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July 19, 2016 11:45 am

Israel’s Defense Industry Will Suffer ‘Severe Blow’ if Jerusalem Accepts New Terms of US Military Aid Package, National Security Expert Says (INTERVIEW)

avatar by Lea Speyer

Dr. Oded Eran. Photo: INSS.

Dr. Oded Eran. Photo: INSS.

New stipulations attached by the Obama administration to a proposed US military aid package for Israel will result in a “severe blow” to the Jewish state’s defense industry, a former Israeli ambassador to the European Union and Jordan told The Algemeiner on Tuesday.

Dr. Oded Eran of the Institute for National Security Studies (INSS) was responding to reports that the White House is reversing a long-standing policy that allows Israel to invest a significant amount of the military aid it receives from the US in its own domestic defense industry.

As reported by The Algemeiner, President Barack Obama wants to remove the “offshore procurement” (OSP) provision that has been unique to Israel’s aid package. Through OSP, Israel spends some 26 percent of its foreign military aid on local defense research, development and programs.

According to Eran — who headed Israel’s negotiations with the Palestinians in 1999-2000 — the ramifications of this new condition could be serious.

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“It really all depends on the final arrangement between Israel and the US. If the OSP is totally cancelled, without any sort of compensation to Israel in a different manner, it will be a severe blow to the defense industry, especially in sensitive areas where these industries rely on procurement in Israel,” he told The Algemeiner. “A second option depends on whether the OSP will be phased out over time, which will allow the industry to adjust itself accordingly.”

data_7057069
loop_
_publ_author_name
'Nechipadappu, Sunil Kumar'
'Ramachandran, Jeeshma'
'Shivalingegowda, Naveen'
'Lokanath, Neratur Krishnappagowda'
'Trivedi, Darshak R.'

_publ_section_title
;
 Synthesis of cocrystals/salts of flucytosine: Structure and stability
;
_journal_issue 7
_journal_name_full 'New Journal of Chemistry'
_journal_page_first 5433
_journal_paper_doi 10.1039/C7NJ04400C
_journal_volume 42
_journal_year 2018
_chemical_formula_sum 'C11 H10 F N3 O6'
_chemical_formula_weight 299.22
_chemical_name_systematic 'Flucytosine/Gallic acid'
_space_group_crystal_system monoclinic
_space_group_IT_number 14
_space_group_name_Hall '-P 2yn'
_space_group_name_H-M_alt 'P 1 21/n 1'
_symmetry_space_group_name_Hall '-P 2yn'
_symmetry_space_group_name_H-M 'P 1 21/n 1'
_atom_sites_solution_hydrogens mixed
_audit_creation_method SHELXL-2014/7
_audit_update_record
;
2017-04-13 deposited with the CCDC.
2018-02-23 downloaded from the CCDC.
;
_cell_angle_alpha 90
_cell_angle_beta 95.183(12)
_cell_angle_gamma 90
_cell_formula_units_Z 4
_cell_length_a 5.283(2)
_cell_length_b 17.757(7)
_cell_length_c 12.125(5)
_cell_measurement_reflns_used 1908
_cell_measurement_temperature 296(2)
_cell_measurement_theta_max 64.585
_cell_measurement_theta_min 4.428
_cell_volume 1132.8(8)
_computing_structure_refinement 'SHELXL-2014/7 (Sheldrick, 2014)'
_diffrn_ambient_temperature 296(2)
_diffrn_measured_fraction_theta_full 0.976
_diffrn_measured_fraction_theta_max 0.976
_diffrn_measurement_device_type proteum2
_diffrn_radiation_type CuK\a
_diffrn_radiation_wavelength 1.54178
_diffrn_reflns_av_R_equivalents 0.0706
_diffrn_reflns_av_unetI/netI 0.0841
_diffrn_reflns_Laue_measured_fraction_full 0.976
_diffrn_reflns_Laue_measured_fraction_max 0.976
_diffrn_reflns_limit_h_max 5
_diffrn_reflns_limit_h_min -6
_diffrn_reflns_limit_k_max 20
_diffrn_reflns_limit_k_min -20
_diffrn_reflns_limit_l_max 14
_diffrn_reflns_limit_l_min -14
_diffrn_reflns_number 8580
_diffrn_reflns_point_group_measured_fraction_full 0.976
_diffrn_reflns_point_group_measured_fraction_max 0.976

“If OSP is cancelled completely, it will cause severe problems,” Eran reiterated.  

Israel receives $3.1 billion in military aid from the US annually, which, according to Eran, has helped the Jewish state maintain its qualitative military edge (QME) over its regional enemies.

“Historically, this aid has helped Israel’s defense industry to the extent where OSP facilitated its growth. From the beginning, however, the rationale for having this arrangement was to keep Israel’s QME over its neighbors. The OSP is part of the QME strategy and has influenced Israel’s capability to defend itself,” he said.

A standing 10-year military aid deal between both countries is set to expire in October 2017. Currently, Israel and the US are negotiating new terms, with Israel pushing the White House to increase aid to $40 billion over the next 10 years.

While Jerusalem has remained relatively mum on the OSP condition, senior Israeli officials have said that Prime Minister Benjamin Netanyahu is open to accepting a deal, but “not at any price.” According to Eran, Netanyahu “has a choice” and “must take into account Israel’s long-term security assistance.”

“Netanyahu should consider finalizing the deal now, because he will be taking some sort of gamble with the next president,” he said.

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